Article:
What can be done to avoid the AMT?

Frankly, you need to be careful when bunching your itemized deductions if you’re a borderline candidate for the AMT because they might end up losing their value. Shifting some deductions to a year when you won’t be subject to the AMT is what most tax expert advise, if possible.

Unfortunately, many upper middle-class taxpayers may not be able to do much if they are firmly in the “AMT zone” except prepare to pay higher taxes.

Who needs an Emergency Fund? If these things happen, you do.

If you’ve been an adult for any length of time you know that life is full of surprises, some good and some, well, not so good. Some of the “not so good” surprises include major car repairs, unforeseen illnesses and getting laid off from the job, all of which can catch you completely off-guard and leave you financially strapped.

When that happens, one of the best things that you can possibly have to help you is an Emergency Fund of cash set up to fix those repairs, pay those bills or see you through until you get your next job.

The so-called “experts” in finance will tell you that having an emergency fund of 3 months’ worth of money is a good idea, but frankly having 6 months or even 12 months’ worth of cash put aside “just in case” is much better. That means if you make $2000 a month after taxes, you need at least $6000 in your emergency fund to cover you for three months, $12,000 to cover you for six months or $24,000 to cover you for a full year. Is that a lot of money for many people? Yes. Will it save your behind if you have a financial emergency? Undoubtedly!

So what kind of emergencies are we talking about here? Let’s take a look, shall we.

First there is the loss of your job. Whether you’ve been laid off, fired or need to leave for personal reasons, your emergency fund will provide a much-needed “safety net” to help get you through until you get started working again.

Then there’s the dreaded medical emergency. The fact is, even if you already have health insurance it doesn’t cover all of the costs of care, especially if an ambulance ride is necessary or things like major surgery and physical therapy are needed. Also, don’t forget about your pets needing emergency medical help, something that can be just as costly, and just as big as a financial shocker.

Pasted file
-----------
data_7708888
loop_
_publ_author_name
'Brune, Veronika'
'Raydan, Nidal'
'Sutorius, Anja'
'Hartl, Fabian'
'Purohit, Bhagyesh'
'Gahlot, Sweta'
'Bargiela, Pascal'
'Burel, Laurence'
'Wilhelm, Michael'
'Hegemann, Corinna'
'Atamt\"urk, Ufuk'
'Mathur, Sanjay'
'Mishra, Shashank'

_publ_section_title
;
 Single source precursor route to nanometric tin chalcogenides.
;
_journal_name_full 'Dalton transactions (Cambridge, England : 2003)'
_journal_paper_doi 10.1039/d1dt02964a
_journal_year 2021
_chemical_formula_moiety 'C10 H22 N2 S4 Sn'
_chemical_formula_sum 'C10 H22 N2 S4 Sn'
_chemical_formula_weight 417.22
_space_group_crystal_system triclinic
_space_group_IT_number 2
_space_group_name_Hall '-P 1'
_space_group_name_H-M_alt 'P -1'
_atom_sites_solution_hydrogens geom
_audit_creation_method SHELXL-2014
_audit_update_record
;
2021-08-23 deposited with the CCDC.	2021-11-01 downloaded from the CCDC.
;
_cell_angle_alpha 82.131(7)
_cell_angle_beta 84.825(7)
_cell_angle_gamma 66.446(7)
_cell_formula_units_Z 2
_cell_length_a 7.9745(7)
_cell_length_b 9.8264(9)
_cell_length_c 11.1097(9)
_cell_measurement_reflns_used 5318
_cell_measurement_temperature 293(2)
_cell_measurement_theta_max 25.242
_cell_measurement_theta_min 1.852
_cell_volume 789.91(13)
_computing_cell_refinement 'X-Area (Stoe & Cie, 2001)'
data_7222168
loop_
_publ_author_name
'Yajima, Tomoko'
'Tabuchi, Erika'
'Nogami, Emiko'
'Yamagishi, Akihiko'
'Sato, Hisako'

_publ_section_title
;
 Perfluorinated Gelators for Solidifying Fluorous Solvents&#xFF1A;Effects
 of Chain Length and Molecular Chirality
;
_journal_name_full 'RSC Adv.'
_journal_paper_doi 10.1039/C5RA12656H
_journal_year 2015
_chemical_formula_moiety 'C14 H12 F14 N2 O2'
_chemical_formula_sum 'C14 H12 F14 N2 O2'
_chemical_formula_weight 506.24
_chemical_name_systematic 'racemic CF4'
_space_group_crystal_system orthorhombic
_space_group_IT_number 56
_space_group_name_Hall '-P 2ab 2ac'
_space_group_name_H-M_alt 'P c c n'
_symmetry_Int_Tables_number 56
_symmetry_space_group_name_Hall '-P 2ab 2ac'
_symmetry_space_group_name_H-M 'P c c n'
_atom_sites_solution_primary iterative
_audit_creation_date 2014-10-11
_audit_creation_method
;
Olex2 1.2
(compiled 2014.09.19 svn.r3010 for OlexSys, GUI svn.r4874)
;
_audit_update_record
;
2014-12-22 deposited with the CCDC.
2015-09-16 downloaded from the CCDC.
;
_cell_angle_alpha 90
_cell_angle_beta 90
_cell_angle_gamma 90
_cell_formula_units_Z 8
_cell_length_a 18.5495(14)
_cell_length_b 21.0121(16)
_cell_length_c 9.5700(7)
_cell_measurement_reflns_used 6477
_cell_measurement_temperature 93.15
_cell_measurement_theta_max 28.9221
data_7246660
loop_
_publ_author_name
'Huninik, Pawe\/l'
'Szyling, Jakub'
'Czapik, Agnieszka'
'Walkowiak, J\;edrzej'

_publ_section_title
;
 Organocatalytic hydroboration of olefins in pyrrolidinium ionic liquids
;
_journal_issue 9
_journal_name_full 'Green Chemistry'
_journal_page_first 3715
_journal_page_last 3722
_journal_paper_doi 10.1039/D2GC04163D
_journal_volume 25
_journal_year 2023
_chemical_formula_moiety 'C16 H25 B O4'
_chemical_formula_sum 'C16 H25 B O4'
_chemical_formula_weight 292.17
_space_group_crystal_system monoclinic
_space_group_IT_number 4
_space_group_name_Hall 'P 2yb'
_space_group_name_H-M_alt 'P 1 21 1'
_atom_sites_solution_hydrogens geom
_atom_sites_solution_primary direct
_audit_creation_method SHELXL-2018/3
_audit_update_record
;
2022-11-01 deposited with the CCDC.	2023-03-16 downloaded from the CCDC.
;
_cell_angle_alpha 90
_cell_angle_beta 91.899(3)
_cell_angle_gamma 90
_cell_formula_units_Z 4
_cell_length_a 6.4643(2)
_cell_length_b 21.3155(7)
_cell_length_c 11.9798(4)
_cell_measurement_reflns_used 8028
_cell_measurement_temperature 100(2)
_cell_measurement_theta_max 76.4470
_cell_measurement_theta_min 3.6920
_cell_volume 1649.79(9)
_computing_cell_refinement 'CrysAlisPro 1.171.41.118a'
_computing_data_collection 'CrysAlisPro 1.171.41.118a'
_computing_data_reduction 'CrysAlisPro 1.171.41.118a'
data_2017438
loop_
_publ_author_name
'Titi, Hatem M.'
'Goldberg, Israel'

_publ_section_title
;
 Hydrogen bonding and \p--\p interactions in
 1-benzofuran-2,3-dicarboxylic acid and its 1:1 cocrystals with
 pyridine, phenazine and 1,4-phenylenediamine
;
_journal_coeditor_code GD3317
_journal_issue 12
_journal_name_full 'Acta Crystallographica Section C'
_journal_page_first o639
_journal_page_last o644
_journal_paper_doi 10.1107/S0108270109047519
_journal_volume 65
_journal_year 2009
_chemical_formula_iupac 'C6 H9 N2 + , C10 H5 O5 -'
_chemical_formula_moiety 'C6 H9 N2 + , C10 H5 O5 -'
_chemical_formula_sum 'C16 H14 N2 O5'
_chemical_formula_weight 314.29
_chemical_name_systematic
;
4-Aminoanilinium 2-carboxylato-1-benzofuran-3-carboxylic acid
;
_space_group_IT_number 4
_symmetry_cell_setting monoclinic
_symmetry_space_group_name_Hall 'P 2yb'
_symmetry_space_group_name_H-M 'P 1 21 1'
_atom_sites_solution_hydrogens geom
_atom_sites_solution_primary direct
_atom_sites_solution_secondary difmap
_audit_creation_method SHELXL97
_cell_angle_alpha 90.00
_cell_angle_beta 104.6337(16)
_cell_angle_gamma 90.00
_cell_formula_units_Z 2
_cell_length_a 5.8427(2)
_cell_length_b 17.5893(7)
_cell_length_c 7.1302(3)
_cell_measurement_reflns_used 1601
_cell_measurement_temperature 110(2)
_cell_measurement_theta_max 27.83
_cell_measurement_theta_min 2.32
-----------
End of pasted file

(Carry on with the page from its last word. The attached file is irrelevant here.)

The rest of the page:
If you suddenly have to move because you’re being kicked out of your apartment, your boss needs you in another state or for some other unforeseen reason, having an emergency fund will help to pay for moving expenses which, frankly, can be quite high. Not only that but if you need temporary housing, new furniture or need to put your things in storage for a few weeks or even months, having your emergency fund to pay for those extra costs will be a godsend.

Don’t even get us started about unexpected car repairs,  which always seem to come at the very worst time. An engine blows, a  timing belt goes or something else that costs hundreds, or even thousands of dollars, and insurance doesn’t pay for those things now, does it? Even worse, if you’re stuck having to purchase a new car entirely, having that emergency fund will at least take some of the sting out of your situation.

Speaking of repairs, let’s say that your refrigerator suddenly conks out, your washing machine goes on the fritz or a wind storm blows off half your roof. Sure, you might have homeowners insurance but if your deductible is really high you’re going to be left paying a lot of those repairs out-of-pocket. If you do, you’ll be glad to have the emergency fund handy to help out.

Then of course there is the last one on our list, unexpected travel. If your dear grandmother passes and she lives in California but you live in New York, going to her funeral is going to cost a pretty penny. The same thing can be said for any emergency travel that you need to make and, if your emergency fund is well-stocked, at least you’ll have the extra cash to cover the expenses.

The bottom line, dear readers, is simply this; having an emergency fund is basically “saving for a rainy day”. Since you really never know when it’s going to rain, or when a sudden financial expense is going to pop up, having that emergency fund handy and full of easy to access cash may very well be the only lifesaver you’ve got.